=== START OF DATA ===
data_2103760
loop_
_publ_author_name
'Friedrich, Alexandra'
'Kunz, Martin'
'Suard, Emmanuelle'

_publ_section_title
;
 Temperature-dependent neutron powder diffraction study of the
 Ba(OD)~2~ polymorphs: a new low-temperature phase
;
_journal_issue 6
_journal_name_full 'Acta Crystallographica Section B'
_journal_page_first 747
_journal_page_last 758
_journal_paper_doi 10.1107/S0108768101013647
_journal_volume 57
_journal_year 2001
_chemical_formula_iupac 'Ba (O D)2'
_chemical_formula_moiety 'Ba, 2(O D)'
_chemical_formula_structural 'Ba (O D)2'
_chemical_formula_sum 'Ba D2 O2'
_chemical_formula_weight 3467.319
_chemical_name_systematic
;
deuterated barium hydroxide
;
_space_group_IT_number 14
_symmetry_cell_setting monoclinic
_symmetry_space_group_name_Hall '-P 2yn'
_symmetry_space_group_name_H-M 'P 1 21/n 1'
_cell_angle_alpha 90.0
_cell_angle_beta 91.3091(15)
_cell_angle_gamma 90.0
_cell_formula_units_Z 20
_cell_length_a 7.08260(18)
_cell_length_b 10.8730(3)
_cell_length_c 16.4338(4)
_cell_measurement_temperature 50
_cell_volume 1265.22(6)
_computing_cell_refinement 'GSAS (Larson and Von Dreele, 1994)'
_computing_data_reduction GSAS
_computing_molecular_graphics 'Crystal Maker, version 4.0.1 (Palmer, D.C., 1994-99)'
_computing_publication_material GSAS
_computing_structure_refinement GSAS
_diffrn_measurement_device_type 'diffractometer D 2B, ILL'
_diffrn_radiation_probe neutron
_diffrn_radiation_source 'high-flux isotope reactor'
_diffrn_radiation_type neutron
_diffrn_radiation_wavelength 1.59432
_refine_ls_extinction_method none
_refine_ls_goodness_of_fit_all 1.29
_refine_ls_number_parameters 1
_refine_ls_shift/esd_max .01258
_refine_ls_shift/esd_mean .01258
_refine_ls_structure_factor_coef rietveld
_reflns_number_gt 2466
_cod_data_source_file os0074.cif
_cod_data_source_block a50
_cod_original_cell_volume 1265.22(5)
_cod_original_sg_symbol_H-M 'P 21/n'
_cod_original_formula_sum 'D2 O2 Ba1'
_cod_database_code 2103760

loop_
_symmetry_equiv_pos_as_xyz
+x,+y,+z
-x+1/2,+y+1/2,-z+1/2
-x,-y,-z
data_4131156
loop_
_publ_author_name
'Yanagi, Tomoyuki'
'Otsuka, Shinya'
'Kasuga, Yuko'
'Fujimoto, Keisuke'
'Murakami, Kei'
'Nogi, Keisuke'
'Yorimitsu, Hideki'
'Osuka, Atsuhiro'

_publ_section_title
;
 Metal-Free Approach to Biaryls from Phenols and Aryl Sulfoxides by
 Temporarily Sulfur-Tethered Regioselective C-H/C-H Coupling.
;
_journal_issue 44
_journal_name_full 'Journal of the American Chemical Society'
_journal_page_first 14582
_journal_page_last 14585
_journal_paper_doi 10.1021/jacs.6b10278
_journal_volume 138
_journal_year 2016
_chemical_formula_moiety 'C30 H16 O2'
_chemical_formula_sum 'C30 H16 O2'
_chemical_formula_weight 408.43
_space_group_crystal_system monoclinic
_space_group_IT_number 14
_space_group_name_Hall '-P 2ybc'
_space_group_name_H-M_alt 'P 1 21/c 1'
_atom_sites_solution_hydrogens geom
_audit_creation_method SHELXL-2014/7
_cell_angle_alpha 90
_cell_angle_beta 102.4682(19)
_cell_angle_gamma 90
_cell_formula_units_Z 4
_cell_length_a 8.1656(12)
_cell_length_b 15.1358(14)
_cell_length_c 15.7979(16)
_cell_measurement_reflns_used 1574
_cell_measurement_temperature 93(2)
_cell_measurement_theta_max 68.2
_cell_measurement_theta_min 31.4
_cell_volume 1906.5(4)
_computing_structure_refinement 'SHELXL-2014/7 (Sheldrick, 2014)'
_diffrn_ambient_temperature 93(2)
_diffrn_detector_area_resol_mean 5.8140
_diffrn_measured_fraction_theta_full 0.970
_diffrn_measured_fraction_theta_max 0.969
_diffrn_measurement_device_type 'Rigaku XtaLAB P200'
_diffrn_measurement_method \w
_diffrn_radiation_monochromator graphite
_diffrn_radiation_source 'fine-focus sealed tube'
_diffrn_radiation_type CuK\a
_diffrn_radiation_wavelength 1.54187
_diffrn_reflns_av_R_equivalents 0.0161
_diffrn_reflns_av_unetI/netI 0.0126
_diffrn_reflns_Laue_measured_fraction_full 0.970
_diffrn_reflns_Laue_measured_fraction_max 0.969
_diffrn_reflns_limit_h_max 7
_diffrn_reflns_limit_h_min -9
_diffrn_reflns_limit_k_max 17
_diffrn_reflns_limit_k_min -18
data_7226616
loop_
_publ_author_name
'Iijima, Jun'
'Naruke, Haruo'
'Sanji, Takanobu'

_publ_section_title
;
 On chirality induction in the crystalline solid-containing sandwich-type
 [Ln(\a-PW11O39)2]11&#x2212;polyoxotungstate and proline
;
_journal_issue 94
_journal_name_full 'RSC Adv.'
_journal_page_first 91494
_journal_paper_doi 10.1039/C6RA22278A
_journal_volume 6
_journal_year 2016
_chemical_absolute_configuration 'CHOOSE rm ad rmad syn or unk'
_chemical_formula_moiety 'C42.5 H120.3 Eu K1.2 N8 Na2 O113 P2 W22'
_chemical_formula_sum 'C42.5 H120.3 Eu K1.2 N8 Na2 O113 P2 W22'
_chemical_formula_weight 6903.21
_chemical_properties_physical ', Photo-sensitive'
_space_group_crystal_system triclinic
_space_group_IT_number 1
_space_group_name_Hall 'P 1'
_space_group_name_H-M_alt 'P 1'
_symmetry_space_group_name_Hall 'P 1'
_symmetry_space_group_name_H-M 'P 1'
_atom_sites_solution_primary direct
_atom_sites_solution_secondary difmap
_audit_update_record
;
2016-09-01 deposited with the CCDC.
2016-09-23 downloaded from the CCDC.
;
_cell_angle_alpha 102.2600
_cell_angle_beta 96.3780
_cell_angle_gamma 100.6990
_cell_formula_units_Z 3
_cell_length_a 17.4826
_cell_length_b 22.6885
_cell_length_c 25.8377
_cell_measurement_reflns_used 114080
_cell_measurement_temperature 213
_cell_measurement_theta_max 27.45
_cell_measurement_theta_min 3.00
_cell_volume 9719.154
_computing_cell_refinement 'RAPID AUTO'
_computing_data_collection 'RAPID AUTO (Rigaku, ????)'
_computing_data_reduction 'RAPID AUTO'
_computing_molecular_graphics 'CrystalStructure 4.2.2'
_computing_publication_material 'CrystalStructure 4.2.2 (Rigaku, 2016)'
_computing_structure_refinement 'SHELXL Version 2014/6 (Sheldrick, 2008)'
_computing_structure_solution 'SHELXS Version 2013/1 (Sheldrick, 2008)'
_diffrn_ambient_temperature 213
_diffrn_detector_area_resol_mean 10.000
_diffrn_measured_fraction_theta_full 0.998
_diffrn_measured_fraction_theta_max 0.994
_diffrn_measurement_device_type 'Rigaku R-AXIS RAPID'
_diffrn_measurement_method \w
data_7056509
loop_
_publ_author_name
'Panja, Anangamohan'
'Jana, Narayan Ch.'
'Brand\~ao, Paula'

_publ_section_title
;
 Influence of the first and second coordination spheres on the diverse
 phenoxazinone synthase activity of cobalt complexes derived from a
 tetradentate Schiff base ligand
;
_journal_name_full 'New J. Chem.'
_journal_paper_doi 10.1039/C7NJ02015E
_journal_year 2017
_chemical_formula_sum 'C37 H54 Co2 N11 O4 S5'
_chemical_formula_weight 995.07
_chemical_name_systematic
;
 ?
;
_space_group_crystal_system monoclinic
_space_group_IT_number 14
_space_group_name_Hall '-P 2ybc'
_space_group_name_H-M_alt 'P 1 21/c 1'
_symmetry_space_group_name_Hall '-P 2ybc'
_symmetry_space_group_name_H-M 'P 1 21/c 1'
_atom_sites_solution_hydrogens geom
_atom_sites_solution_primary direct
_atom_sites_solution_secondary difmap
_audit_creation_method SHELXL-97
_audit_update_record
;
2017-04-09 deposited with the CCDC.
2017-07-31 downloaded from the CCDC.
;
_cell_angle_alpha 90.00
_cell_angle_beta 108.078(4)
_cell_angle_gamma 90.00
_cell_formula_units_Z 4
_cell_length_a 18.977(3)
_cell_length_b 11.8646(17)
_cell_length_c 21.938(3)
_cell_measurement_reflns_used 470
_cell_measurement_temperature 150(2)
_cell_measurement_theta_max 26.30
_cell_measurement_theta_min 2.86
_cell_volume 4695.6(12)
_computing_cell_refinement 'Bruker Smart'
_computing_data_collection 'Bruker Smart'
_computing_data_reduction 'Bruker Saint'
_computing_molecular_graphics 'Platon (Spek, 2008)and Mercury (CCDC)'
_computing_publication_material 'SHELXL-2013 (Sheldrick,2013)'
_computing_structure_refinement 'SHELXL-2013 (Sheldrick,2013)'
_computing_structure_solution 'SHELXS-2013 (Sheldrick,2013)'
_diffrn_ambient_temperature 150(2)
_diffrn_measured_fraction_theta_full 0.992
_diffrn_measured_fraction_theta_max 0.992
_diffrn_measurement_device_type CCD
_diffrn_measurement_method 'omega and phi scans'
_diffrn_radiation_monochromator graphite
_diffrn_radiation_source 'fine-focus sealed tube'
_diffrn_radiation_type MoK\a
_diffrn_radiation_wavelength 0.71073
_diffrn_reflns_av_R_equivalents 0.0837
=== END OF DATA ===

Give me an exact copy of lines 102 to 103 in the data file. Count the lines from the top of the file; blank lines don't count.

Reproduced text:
_cell_angle_beta 102.4682(19)
_cell_angle_gamma 90